The Modern Slavery Act 2018 (Cth) commenced 1 January 2019 and introduced mandatory reporting requirements for larger companies to address the risk of modern slavery in their operations and supply chains.
The Commonwealth Government responded to the COVID-19 outbreak by providing a temporary extension to the reporting deadlines under the Modern Slavery Act. Reporting entities with a financial year ending on 31 March 2020 have until the end of the year to lodge modern slavery statements. Entities that follow the Australian financial year have until 31 March 2021 to lodge modern slavery statements.
Modern Slavery Act and COVID-19
Although the Modern Slavery Act's mandatory reporting obligations only apply to organisations operating in Australia with annual revenues over $100 million - roughly 3,000 organisations - the Modern Slavery Act's impacts extend much further. If a business has any dealings with these large organisations, directly or through a third party, its own supply chain may come under scrutiny.
Due to the spread of COVID-19, the Australian Border Force announced extensions of time for businesses that are required to submit modern slavery statements. The table below sets out the new deadlines:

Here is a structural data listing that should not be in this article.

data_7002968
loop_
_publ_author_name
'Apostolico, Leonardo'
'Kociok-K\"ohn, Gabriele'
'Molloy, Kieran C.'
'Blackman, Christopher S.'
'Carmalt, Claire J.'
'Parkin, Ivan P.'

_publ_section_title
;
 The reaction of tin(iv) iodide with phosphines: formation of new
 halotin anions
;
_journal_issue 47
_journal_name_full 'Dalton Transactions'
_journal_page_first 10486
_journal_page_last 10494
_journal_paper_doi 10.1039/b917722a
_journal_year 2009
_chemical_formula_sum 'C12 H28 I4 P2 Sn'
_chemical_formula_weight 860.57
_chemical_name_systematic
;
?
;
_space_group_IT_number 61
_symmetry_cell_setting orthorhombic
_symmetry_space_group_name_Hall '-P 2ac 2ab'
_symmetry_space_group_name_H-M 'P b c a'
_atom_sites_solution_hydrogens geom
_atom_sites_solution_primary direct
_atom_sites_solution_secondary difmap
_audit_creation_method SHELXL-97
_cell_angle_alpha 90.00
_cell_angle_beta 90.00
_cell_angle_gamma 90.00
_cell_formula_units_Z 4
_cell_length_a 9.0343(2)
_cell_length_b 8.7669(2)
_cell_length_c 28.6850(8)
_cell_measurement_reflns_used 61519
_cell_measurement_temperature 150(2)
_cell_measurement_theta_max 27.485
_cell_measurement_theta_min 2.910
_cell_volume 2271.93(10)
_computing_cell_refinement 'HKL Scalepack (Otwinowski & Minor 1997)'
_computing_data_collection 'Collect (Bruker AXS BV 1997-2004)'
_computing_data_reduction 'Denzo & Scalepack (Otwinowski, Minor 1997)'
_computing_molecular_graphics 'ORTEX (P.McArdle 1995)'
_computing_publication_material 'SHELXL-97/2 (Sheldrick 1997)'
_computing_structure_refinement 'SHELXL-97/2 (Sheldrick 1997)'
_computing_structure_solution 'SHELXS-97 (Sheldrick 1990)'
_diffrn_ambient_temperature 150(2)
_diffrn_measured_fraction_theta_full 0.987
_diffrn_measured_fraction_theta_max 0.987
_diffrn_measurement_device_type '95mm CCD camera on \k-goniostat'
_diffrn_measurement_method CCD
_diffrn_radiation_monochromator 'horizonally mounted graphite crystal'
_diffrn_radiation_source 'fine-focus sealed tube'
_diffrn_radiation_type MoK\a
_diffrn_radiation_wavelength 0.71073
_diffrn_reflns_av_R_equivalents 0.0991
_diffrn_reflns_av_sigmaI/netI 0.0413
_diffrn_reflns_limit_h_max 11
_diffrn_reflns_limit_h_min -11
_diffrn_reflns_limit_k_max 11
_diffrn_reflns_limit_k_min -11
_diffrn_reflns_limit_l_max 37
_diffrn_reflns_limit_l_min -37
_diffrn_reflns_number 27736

Reporting entities should consider how factory shutdowns, order cancellations and supply chain disruptions resulting from COVID-19 might have affected vulnerable workers in their supply chains and operations. View Cooper Grace Ward's Modern slavery - uncovering and preventing the risks in your supply chain pre-recorded webinar for more information.
Cooper Grace Ward is a leading Australian law firm based in Brisbane.
This publication is for information only and is not legal advice. You should obtain advice that is specific to your circumstances and not rely on this publication as legal advice. If there are any issues you would like us to advise you on arising from this publication, please contact Cooper Grace Ward Lawyers.